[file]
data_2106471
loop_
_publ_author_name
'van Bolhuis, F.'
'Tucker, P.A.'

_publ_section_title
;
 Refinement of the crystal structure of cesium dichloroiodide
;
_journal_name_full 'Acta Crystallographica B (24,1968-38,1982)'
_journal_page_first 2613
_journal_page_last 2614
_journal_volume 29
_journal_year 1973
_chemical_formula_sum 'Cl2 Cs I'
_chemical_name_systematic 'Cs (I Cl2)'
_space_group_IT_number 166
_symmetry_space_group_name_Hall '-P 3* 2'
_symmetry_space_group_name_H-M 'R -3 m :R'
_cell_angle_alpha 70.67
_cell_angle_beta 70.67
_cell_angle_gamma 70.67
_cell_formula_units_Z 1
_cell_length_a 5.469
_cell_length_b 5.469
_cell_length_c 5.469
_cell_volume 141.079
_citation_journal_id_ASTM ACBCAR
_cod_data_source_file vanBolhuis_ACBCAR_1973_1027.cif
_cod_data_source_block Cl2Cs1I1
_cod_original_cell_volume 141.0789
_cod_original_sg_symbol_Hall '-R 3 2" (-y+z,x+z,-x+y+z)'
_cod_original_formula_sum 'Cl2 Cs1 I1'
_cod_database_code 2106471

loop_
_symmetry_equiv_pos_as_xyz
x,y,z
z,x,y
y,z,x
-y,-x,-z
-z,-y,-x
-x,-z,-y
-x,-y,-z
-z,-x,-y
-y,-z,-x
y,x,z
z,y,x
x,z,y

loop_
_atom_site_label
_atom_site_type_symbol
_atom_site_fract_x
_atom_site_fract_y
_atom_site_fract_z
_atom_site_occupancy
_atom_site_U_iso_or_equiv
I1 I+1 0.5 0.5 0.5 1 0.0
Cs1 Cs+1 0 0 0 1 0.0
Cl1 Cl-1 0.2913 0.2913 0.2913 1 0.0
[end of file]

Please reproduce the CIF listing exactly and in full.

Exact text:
data_2106471
loop_
_publ_author_name
'van Bolhuis, F.'
'Tucker, P.A.'

_publ_section_title
;
 Refinement of the crystal structure of cesium dichloroiodide
;
_journal_name_full 'Acta Crystallographica B (24,1968-38,1982)'
_journal_page_first 2613
_journal_page_last 2614
_journal_volume 29
_journal_year 1973
_chemical_formula_sum 'Cl2 Cs I'
_chemical_name_systematic 'Cs (I Cl2)'
_space_group_IT_number 166
_symmetry_space_group_name_Hall '-P 3* 2'
_symmetry_space_group_name_H-M 'R -3 m :R'
_cell_angle_alpha 70.67
_cell_angle_beta 70.67
_cell_angle_gamma 70.67
_cell_formula_units_Z 1
_cell_length_a 5.469
_cell_length_b 5.469
_cell_length_c 5.469
_cell_volume 141.079
_citation_journal_id_ASTM ACBCAR
_cod_data_source_file vanBolhuis_ACBCAR_1973_1027.cif
_cod_data_source_block Cl2Cs1I1
_cod_original_cell_volume 141.0789
_cod_original_sg_symbol_Hall '-R 3 2" (-y+z,x+z,-x+y+z)'
_cod_original_formula_sum 'Cl2 Cs1 I1'
_cod_database_code 2106471

loop_
_symmetry_equiv_pos_as_xyz
x,y,z
z,x,y
y,z,x
-y,-x,-z
-z,-y,-x
-x,-z,-y
-x,-y,-z
-z,-x,-y
-y,-z,-x
y,x,z
z,y,x
x,z,y

loop_
_atom_site_label
_atom_site_type_symbol
_atom_site_fract_x
_atom_site_fract_y
_atom_site_fract_z
_atom_site_occupancy
_atom_site_U_iso_or_equiv
I1 I+1 0.5 0.5 0.5 1 0.0
Cs1 Cs+1 0 0 0 1 0.0
Cl1 Cl-1 0.2913 0.2913 0.2913 1 0.0